Read more: or for a PDF of the article: The 15 Percent Delusion by Carol Loomis

More articles to make you think about the investment requirements (and risks) to drive growth.

Fallacy of Growth_Goupon

Asset Growth can lead to lower stock returns_Research Darden School

Growth Illusion

Higgily Piggly Growth and Low PEs

For the next post we will read about what Graham has to say about growth investing.

Ben Graham, the Growth Stock Investor

Every investor would like to select the stocks of companies that will do better than the average over a period of year. A growth stock may be defined as one that has done this in the past and is expected to do so in the future.[1] Thus it seems only logical that the intelligent investor should concentrate upon the selection of growth stocks. Actually the matter is more complicated, as we shall try to show.

It is a mere statistical chore to identify companies that have “outperformed the averages” in the past. The investor can obtain a list of 50 or 100 such enterprises from his broker. Why, then, should he not merely pick out the 15 or 20 most likely looking issues of this group and lo! He has a guaranteed-successful stock portfolio?

There are two catches to this simple idea. The first is that common stocks with good records and apparently good prospect sell at correspondingly high prices. The investor may be right in his judgment of their prospects and still not fare particularly well merely because he has paid in full and perhaps overpaid for the expected prosperity. The second is that his judgment as to the future may prove wrong. Unusually rapid growth cannot keep up forever; when a company has already registered a brilliant expansion, its very increase in size makes a repetition of its achievement more difficult. At some point the growth curve flattens out, and in many cases it turns downward.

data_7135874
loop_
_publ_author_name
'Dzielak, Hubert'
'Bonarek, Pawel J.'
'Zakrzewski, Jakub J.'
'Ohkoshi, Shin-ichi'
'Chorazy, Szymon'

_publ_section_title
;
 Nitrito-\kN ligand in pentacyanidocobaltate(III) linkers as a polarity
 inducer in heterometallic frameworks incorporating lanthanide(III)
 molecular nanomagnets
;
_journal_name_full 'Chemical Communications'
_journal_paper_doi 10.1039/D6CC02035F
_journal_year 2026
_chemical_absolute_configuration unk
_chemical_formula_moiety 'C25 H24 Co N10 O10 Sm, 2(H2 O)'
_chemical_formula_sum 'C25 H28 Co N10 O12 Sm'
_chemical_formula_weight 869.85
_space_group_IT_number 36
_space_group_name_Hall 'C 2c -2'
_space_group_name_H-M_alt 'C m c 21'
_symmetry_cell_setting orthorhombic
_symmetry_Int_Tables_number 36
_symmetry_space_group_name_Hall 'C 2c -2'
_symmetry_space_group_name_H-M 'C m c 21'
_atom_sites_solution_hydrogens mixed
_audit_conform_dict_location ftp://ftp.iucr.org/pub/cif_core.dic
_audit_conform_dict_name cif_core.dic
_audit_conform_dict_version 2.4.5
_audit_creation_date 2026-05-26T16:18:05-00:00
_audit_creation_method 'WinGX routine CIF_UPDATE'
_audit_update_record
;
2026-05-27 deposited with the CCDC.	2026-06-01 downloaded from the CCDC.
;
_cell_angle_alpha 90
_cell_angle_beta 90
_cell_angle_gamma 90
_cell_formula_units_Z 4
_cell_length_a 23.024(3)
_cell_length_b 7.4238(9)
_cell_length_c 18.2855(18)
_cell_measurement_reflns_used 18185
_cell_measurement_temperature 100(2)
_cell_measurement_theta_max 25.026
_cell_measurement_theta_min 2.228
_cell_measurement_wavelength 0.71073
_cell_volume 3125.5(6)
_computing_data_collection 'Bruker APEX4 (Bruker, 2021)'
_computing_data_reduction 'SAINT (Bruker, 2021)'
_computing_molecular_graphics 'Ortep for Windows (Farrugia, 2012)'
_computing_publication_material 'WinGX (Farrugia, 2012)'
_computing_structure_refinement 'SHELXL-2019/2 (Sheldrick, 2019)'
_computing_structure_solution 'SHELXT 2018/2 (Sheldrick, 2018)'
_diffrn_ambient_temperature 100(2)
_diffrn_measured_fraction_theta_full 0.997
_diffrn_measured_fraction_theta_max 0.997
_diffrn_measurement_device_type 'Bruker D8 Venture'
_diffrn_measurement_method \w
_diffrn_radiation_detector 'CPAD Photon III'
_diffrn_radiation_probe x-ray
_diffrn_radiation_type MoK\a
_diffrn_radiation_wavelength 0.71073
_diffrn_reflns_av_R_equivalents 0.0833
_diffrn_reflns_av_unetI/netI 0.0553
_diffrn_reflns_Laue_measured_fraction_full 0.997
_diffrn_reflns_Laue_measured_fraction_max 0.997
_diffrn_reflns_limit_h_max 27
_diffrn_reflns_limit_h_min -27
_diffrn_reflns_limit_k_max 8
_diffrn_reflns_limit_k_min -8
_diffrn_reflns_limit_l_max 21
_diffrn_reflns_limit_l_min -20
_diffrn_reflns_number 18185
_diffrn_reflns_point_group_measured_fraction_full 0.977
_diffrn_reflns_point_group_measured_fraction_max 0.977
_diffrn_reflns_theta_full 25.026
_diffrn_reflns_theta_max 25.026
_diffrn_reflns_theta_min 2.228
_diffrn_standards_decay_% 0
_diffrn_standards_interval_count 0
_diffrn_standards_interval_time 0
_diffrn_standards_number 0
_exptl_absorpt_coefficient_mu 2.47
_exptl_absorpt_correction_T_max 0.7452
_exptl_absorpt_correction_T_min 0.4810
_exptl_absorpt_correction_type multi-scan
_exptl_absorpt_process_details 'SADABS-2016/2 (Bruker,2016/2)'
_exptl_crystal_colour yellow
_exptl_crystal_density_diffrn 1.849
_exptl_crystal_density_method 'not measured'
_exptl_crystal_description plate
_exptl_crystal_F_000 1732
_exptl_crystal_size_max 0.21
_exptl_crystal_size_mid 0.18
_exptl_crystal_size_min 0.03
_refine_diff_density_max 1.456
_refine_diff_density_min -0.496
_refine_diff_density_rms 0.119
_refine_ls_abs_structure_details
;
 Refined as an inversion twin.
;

…to be continued

[1] A company with an ordinary record cannot , without confusing the term, be called a growth company or a “growth stock” merely because its proponent expects it to do better than the average in the future. It is just a “promising company.” Graham is making a subtle but important point: If the definition of a growth stock is a company that will thrive in the future, then that is not a definition at all, but wishful thinking. It is like calling a sports team “the champions” before the results are in.  This wishful thinking persists today, among mutual funds, “growth: portfolios describe their holdings as companies with ‘above-average growth potential” or “favorable prospects for earnings growth.” A better definition might be companies whose net earnings per share have increased by an annual average of at least 15% for at least five years running. (Meeting this definition in does not ensure that a company will meet it in the future.)